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Planta

, Volume 247, Issue 6, pp 1475–1488 | Cite as

Generation of advanced fire blight-resistant apple (Malus × domestica) selections of the fifth generation within 7 years of applying the early flowering approach

  • Ina Schlathölter
  • Melanie Jänsch
  • Henryk Flachowsky
  • Giovanni Antonio Lodovico Broggini
  • Magda-Viola Hanke
  • Andrea Patocchi
Open Access
Original Article

Abstract

Main conclusion

The approach presented here can be applied to reduce the time needed to introduce traits from wild apples into null segregant advanced selections by one-fourth.

Interesting traits like resistances to pathogens are often found within the wild apple gene pool. However, the long juvenile phase of apple seedlings hampers the rapid introduction of these traits into new cultivars. The rapid crop cycle breeding approach used in this paper is based on the overexpression of the birch (Betula pendula) MADS4 transcription factor in apple. Using the early flowering line T1190 and ‘Evereste’ as source of the fire blight resistance (Fb_E locus), we successfully established 18 advanced selections of the fifth generation in the greenhouse within 7 years. Fifteen individuals showed the habitus expected of a regular apple seedling, while three showed very short internodes. The null segregants possessing a regular habitus maintained the high level of fire blight resistance typical for ‘Evereste’. Using SSR markers, we estimated the percentage of genetic drag from ‘Evereste’ still associated with Fb_E on linkage group 12 (LG12). Eight out of the 18 selections had only 4% of ‘Evereste’ genome left. Since genotypes carrying the apple scab resistance gene Rvi6 and the fire blight resistance QTL Fb_F7 were used as parents in the course of the experiments, these resistances were also identified in some of the null segregants. One seedling is particularly interesting as, beside Fb_E, it also carries Fb_F7 heterozygously and Rvi6 homozygously. If null segregants obtained using this method will be considered as not genetically modified in Europe, as is already the case in the USA, this genotype could be a very promising parent for breeding new fire blight and scab-resistant apple cultivars in European apple breeding programs.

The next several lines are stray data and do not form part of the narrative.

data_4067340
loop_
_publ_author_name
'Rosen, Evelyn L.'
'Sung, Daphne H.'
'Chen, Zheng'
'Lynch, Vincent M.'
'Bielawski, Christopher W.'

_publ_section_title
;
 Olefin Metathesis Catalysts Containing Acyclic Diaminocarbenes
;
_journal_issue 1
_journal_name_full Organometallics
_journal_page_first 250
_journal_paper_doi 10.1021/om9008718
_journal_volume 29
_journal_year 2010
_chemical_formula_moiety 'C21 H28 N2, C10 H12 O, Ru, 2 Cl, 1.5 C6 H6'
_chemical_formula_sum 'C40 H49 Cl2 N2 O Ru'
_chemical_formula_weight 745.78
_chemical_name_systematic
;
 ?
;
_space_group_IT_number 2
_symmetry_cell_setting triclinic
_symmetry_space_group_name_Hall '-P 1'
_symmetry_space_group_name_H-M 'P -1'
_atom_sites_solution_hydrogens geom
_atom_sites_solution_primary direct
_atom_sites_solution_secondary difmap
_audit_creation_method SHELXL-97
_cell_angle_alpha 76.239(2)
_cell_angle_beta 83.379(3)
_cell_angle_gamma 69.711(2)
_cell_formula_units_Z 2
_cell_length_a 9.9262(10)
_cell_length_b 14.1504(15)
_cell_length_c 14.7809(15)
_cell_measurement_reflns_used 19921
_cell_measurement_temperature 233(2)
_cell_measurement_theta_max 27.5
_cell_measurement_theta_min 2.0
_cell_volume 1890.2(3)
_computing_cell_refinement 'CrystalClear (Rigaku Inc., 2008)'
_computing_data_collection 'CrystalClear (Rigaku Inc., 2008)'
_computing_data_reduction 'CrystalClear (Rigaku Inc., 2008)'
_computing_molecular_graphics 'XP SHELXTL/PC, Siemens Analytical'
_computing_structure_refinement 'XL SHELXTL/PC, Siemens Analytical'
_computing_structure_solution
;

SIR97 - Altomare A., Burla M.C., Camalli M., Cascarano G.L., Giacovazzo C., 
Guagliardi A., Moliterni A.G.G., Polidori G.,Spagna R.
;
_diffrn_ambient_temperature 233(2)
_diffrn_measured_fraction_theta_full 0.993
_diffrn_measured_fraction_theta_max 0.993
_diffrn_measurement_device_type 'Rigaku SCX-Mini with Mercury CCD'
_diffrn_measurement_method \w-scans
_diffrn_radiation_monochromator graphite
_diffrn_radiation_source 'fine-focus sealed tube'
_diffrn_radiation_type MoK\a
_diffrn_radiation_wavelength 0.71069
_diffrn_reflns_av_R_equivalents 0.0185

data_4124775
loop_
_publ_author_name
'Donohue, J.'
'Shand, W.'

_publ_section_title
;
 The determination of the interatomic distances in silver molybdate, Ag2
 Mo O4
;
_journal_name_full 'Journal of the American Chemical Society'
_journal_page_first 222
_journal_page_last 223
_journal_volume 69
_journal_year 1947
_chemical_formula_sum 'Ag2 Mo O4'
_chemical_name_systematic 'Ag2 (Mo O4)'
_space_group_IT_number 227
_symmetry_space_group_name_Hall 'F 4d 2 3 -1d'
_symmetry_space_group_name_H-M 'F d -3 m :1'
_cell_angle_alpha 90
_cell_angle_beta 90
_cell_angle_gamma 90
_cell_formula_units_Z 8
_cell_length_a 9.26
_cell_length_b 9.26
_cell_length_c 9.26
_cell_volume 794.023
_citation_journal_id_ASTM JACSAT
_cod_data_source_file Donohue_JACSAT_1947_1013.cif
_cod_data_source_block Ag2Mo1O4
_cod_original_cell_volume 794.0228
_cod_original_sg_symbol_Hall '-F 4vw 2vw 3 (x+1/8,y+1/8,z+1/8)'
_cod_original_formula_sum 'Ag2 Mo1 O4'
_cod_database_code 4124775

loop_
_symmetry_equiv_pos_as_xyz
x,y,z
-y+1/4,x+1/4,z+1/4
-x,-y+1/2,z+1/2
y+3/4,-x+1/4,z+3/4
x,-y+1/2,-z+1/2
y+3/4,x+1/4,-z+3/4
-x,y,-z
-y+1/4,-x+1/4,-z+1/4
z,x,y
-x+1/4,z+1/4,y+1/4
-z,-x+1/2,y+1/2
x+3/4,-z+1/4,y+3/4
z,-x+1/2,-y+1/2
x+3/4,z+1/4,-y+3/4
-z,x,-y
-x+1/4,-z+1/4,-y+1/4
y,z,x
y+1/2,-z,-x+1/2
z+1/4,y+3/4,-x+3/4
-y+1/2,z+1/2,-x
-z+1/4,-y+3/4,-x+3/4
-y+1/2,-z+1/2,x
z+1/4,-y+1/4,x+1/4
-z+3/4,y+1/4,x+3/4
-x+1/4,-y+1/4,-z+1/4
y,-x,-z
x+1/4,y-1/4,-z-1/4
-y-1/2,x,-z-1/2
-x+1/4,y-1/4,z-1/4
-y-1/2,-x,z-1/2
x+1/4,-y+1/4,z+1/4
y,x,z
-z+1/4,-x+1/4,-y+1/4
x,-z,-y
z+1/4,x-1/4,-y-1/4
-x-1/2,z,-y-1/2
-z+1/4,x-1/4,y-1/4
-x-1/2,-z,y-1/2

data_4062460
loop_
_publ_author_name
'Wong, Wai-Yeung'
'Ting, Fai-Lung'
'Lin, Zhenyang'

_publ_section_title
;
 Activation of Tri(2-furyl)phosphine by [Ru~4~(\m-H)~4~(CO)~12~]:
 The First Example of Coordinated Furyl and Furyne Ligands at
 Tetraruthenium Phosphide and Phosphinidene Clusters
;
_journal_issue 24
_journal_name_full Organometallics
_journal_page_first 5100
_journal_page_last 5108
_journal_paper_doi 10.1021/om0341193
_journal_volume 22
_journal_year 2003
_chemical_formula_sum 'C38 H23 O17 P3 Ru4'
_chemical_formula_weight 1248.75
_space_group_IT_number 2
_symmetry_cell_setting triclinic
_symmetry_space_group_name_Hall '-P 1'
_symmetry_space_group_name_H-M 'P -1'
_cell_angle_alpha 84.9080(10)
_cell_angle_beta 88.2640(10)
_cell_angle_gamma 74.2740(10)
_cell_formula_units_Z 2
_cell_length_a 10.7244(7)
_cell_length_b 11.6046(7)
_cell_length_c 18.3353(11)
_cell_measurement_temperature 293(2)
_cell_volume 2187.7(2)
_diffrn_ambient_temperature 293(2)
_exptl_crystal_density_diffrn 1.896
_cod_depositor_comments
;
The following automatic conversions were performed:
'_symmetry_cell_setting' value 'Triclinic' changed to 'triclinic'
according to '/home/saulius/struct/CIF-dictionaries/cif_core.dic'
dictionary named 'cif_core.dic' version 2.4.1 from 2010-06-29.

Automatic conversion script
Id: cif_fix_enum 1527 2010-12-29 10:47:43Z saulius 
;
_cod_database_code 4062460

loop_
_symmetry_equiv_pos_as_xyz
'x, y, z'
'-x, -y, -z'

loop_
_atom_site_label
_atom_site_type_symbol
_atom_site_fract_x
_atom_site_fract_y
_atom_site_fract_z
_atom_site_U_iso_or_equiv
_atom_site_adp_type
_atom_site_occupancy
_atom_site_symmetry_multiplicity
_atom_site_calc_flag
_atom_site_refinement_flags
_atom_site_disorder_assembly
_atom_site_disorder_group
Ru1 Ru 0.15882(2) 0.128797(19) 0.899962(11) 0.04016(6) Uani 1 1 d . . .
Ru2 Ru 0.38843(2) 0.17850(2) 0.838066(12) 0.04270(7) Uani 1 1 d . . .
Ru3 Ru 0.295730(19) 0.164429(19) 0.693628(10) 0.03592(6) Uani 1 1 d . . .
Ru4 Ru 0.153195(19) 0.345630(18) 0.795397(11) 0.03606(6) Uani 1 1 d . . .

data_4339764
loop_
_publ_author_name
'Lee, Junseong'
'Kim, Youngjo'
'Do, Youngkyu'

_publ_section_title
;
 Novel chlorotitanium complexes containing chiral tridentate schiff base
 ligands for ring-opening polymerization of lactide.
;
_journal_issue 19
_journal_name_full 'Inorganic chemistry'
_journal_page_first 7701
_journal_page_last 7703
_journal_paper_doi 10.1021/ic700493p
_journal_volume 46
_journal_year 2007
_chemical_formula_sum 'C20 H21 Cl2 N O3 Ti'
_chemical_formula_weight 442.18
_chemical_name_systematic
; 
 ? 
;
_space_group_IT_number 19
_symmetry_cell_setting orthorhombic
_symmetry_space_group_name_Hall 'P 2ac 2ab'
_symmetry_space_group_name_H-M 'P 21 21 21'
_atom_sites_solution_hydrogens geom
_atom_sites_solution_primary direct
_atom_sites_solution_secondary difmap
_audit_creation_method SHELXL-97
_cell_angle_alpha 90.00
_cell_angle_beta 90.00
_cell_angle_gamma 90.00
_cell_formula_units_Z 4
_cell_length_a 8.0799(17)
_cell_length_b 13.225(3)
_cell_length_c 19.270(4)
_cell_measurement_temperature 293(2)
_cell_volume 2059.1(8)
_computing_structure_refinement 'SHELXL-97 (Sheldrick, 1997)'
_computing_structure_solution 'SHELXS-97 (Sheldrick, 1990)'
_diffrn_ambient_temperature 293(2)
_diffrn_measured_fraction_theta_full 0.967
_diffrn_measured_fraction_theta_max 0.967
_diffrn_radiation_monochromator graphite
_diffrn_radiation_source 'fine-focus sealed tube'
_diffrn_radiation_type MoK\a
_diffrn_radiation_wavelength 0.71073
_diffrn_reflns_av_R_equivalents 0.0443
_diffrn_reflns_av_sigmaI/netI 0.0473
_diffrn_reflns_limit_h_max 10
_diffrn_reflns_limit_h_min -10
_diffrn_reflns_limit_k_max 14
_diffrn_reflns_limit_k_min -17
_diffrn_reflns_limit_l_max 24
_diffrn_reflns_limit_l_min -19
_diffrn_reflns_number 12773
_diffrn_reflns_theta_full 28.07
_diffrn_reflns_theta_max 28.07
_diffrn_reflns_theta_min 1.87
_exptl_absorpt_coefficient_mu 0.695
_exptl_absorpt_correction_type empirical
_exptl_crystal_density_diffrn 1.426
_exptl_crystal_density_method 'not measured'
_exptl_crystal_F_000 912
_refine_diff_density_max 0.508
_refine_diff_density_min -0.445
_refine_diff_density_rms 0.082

Keywords

BpMADS4 Erwinia amylovora Juvenility Null segregant Rapid crop cycle breeding 

Introduction